constituting the central channel in interaction,
and nonverbal channels have been viewed as
being subordinated to it. While much valuable
work on the interplay between the verbal and
nonverbal has been established, I believe that the
view which unquestionably positions language at
the center limits our understanding of the
complexity of interaction. (Norris 2004: 2).
COMPLIMENTS
WHAT IS?
A compliment is a speech act which explicitly or
implicitly attributes credit to someone other than
the speaker, usually the person addressed, for some
‘good’ (possession, characteristic, skill, etc.) which is
positively valued by the speaker and the hearer.
(Holmes 1986: 485).
WHEN USED?
-creating solidarity and a common ground,
-expressing goodwill, praise and encouragement
-maintaining rapport
(Holmes 1995).
TAXONOMY
-Kerbrat-Orecchioni (1987) : direct and indirect
straightforward act of attributing positive values to an addressee v being
expressed by making reference to another (third) person.
You are beautiful is a direct compliment
You are as beautiful as your mother
-Holmes (1995): direct v indirect (You’re looking good v Is that a new suit)
Indirect > covert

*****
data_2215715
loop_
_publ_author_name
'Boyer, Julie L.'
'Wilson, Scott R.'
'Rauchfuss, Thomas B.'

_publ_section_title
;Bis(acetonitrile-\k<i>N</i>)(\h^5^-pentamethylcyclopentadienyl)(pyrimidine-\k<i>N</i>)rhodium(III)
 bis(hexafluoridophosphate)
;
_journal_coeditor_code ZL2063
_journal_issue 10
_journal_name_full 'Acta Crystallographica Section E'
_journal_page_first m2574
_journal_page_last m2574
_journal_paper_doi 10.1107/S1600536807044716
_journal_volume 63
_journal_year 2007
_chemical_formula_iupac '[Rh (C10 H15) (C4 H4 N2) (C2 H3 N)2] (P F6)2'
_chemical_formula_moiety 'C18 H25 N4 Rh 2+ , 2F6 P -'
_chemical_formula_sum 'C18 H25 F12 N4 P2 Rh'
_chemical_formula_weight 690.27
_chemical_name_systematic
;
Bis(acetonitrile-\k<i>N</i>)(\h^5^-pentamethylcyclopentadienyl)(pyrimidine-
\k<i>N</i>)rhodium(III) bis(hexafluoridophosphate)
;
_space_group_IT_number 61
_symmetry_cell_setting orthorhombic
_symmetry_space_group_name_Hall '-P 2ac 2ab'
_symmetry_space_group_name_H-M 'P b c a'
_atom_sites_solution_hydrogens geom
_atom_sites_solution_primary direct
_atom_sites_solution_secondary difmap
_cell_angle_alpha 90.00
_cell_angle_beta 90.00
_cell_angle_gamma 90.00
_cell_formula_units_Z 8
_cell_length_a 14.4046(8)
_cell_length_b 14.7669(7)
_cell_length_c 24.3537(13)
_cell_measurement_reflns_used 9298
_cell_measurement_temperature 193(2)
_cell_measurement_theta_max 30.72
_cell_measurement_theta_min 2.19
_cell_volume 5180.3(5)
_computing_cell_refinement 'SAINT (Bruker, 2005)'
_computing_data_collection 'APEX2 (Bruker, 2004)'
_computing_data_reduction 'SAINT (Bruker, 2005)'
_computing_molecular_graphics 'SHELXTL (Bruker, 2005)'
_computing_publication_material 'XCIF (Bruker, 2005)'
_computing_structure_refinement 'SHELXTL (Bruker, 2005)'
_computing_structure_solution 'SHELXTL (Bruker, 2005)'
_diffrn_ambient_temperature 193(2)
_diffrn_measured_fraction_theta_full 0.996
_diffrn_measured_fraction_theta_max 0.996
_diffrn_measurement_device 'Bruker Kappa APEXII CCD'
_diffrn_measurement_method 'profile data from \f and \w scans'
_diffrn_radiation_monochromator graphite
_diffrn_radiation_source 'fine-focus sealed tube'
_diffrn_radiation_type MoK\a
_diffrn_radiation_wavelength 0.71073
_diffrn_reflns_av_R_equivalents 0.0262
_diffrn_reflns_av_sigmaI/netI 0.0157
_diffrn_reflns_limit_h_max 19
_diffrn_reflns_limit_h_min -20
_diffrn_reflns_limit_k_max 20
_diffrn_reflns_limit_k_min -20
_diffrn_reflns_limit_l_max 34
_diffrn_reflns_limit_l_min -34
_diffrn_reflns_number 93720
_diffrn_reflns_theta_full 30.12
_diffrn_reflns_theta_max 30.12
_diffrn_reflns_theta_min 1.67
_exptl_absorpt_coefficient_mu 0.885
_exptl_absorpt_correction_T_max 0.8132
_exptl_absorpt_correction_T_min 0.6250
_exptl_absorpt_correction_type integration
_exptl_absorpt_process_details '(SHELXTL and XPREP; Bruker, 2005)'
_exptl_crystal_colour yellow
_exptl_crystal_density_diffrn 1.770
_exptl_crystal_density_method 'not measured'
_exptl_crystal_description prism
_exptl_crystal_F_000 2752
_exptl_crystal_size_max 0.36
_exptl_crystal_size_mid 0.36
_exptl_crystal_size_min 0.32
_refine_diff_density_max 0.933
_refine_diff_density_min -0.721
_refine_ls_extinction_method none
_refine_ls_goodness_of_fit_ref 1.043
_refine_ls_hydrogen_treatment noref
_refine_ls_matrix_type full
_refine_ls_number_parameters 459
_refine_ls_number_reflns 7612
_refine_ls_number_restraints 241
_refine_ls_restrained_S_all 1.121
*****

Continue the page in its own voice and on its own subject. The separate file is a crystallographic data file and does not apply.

What a polite child. Thank you, we do our best.
-Boyle (2000): explicit v implicit
Your daughter is very nice, she has the same beautiful eyes as her mother
INDIRECT: X AS ADJ AS Y: 2 PERSONS COMPLIMENTED
IMPLICIT: greater epistemic difference
-Bruti(2009): overt, covert, dishonest/false (irony, criticism) ,
sincere/spontaneous
Formulaic (a. appearance), noncanonical/creative
STRATEGIES OF RESPONSE
Herbert (1986) : 12 strategies (approval, contradiction, comment, attenuation,
asking for interpretation, questioning, etc.
PERSPECTIVES
Direct: You perspective
Indirect: I perspective or He perspective
Kate to Peter: Peter, you’re a genius (YOU are a
genius)
Kate to Peter: Peter, you are my idol (I perspective)
Kate to Peter: Peter, you remind me of Brat Pitt, who
is so handsome (HE perspective as the atributes